Share “Teddy Roosevelt library to rely on digital...”

Teddy Roosevelt library to rely on digital efforts

Published on NewsOK Modified: July 12, 2014 at 12:56 pm •  Published: July 12, 2014
Advertisement

BISMARCK, N.D. (AP) — Theodore Roosevelt's love of the country's untouched, natural beauty spurred him to create and conserve hundreds of national forests, parks and monuments during his presidency.

His legacy, though, is being preserved digitally.

A devoted group of scholars and Roosevelt admirers has been scanning his papers and artifacts for years and is finalizing a design for a library and museum commemorating the life of the 26th president. Unlike the presidential libraries that came before it, however, the Roosevelt library will feature a collection that is primarily digital.

The physical library is expected to open in 2019 in Dickinson, a city of about 20,000 residents about 35 miles east of Theodore Roosevelt National Park, which includes ranchland that once his. However, the library has already made thousands of notes, letters and photographs available online.

The National Archives in Washington, D.C., oversees all presidential libraries from Herbert Hoover on, but any library for a president prior to the 31st, Herbert Hoover, must be built and managed without the help of the federal government. The oversight of the archives help to create a central location for the more recent presidents' papers, while those of earlier presidents are often scattered across the country in private collections and in archives at places like the Library of Congress and Harvard.

To overcome this, the Theodore Roosevelt Center at Dickinson State University, which is spearheading the library project, has digitally archived about 50,000 documents, ranging from personal and presidential notes to letters and belongings since 2007. And it hopes to have hundreds of thousands more in the collection that grows every week.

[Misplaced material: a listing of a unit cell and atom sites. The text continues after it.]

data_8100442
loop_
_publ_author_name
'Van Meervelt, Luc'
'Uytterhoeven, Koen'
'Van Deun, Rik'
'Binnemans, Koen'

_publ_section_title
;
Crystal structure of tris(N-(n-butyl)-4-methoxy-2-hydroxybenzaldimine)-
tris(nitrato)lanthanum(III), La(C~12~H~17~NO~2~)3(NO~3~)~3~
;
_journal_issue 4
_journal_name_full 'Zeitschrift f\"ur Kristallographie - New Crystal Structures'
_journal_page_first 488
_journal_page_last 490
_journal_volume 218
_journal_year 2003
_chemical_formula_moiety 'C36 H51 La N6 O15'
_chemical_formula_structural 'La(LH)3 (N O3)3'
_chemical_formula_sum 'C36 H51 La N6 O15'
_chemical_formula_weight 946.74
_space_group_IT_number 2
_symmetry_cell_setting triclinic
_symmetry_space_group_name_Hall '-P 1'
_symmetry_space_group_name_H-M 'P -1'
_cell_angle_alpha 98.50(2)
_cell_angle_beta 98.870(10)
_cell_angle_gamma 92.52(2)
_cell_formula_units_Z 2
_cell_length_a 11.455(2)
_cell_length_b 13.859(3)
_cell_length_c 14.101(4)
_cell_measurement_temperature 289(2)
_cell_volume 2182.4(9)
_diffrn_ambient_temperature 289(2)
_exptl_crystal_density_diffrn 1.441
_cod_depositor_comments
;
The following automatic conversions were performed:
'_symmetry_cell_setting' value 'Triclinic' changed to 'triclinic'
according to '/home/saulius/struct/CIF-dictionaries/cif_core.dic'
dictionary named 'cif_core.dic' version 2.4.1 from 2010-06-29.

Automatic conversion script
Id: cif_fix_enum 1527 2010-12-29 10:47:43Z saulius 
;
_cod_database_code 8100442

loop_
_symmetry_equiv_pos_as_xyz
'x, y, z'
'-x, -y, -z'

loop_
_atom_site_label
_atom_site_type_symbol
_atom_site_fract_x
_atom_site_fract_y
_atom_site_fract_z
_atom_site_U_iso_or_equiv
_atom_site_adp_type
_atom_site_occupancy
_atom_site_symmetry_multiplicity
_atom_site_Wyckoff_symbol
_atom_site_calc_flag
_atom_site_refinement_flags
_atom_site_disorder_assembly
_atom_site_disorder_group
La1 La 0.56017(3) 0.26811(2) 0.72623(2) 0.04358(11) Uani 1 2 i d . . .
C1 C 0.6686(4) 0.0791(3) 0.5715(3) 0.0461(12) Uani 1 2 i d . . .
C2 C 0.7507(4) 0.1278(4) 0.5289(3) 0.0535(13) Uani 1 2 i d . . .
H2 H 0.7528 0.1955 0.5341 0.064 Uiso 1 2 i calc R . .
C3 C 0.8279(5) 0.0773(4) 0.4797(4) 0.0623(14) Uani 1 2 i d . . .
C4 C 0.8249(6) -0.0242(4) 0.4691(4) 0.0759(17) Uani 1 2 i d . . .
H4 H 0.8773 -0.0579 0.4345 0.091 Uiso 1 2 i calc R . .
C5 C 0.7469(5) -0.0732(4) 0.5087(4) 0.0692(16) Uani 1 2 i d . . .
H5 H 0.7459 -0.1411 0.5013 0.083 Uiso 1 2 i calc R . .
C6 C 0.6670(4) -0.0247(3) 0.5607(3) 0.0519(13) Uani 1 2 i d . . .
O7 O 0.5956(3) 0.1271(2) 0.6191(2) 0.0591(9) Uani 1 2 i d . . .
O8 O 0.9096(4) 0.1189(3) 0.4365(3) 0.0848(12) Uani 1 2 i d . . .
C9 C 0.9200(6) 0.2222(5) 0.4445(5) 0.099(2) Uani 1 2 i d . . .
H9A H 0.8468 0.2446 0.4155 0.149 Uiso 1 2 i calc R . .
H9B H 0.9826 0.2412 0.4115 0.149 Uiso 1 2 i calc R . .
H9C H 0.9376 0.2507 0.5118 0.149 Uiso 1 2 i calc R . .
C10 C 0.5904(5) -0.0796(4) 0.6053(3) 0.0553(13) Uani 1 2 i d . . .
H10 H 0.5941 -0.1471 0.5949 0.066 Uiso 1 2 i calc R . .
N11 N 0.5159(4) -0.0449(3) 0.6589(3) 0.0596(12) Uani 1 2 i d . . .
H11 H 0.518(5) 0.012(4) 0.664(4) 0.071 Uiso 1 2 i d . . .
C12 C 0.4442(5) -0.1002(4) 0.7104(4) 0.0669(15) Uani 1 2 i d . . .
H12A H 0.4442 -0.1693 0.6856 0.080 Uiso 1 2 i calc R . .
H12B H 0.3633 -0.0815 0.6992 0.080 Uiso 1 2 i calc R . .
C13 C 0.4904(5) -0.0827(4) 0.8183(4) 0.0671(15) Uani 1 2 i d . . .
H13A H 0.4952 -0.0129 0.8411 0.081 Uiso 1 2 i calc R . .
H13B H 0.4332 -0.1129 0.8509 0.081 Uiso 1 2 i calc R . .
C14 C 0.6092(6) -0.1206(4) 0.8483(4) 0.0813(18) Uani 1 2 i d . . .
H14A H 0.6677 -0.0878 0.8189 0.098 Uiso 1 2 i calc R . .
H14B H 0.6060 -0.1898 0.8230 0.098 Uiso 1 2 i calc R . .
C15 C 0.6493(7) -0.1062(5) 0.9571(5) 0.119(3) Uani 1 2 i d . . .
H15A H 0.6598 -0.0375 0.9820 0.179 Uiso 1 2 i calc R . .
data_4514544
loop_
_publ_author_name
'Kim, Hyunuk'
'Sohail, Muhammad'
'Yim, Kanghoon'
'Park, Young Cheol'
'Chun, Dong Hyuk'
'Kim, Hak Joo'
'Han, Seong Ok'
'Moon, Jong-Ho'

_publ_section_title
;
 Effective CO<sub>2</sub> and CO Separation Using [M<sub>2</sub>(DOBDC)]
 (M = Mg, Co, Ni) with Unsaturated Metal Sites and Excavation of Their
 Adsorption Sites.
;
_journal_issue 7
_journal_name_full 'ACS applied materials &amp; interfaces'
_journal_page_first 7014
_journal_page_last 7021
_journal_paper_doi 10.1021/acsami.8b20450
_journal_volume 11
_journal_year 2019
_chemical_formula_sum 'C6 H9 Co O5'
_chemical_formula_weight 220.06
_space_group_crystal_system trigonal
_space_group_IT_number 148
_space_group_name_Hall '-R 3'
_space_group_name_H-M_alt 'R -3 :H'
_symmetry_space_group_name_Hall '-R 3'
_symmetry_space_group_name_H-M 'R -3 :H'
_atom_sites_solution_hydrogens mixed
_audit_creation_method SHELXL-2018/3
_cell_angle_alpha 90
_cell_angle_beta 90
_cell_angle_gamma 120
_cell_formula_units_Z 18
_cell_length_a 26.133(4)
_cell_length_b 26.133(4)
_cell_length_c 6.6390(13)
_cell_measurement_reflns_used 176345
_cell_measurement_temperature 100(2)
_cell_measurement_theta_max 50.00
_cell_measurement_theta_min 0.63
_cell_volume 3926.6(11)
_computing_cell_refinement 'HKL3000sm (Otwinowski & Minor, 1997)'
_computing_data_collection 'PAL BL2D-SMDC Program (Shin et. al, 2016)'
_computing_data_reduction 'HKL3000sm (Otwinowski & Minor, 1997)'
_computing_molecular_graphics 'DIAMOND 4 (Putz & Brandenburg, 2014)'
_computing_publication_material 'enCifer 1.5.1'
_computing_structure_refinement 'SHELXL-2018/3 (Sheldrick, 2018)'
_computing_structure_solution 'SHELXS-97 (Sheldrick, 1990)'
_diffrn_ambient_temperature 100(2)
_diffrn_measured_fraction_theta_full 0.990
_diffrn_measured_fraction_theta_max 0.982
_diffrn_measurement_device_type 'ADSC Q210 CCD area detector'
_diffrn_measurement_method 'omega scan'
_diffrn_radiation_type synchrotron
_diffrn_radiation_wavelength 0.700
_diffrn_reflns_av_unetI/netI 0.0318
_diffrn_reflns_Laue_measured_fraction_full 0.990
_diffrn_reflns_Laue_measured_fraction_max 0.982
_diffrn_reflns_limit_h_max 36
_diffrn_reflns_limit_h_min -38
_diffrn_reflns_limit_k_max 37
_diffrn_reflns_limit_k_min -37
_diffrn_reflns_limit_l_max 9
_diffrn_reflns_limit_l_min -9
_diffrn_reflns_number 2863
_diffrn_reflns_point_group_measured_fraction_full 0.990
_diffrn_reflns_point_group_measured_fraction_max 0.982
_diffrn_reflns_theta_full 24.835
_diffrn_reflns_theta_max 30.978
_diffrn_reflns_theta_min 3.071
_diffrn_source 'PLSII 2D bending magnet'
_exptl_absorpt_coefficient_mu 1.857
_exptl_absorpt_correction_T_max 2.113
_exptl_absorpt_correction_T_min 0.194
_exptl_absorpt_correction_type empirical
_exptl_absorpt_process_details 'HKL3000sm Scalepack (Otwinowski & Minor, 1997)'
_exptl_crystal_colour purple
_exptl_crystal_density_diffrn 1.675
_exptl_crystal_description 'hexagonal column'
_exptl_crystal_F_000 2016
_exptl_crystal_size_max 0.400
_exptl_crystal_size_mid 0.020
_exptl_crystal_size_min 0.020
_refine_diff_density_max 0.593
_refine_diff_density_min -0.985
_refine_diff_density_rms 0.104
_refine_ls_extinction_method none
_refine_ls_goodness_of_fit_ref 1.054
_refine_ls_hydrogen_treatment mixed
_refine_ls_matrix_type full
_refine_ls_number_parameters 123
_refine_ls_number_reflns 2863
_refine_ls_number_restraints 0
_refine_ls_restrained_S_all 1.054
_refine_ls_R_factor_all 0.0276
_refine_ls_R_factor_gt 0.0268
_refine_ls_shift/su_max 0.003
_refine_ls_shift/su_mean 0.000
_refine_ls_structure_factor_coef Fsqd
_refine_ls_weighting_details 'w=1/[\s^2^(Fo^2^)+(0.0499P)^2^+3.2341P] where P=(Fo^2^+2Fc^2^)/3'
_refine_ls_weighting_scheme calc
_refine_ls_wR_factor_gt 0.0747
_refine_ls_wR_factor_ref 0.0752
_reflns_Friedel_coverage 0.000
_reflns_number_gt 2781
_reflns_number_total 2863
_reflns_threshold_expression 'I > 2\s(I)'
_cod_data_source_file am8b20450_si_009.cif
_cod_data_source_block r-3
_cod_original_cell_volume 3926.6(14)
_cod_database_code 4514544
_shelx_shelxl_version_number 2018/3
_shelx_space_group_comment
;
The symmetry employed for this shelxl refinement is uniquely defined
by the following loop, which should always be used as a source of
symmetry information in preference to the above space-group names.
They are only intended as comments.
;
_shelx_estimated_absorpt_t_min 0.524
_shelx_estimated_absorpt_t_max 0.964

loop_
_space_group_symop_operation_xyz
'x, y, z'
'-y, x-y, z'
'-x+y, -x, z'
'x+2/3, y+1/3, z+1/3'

"It's very difficult to create a traditional presidential library for TR, because all the materials will never be gathered physically in one place," project manager Sharon Kilzer said.

She said this approach could be used to open other presidential libraries for those who occupied the White House before Hoover.

"This could be a model through which the legacies of those other presidents are also preserved and made accessible to the public," Kilzer said.

Other libraries outside of the National Archive system, like the Abraham Lincoln Presidential Library, have digitized much of their subject's materials as well — but those digital collections add to an already-impressive physical collection. The Theodore Roosevelt Library and Museum will tentatively open by the end of the decade on a bedrock of a digital collection scholars hope will eventually include every Roosevelt-related they can find.

Continue reading this story on the...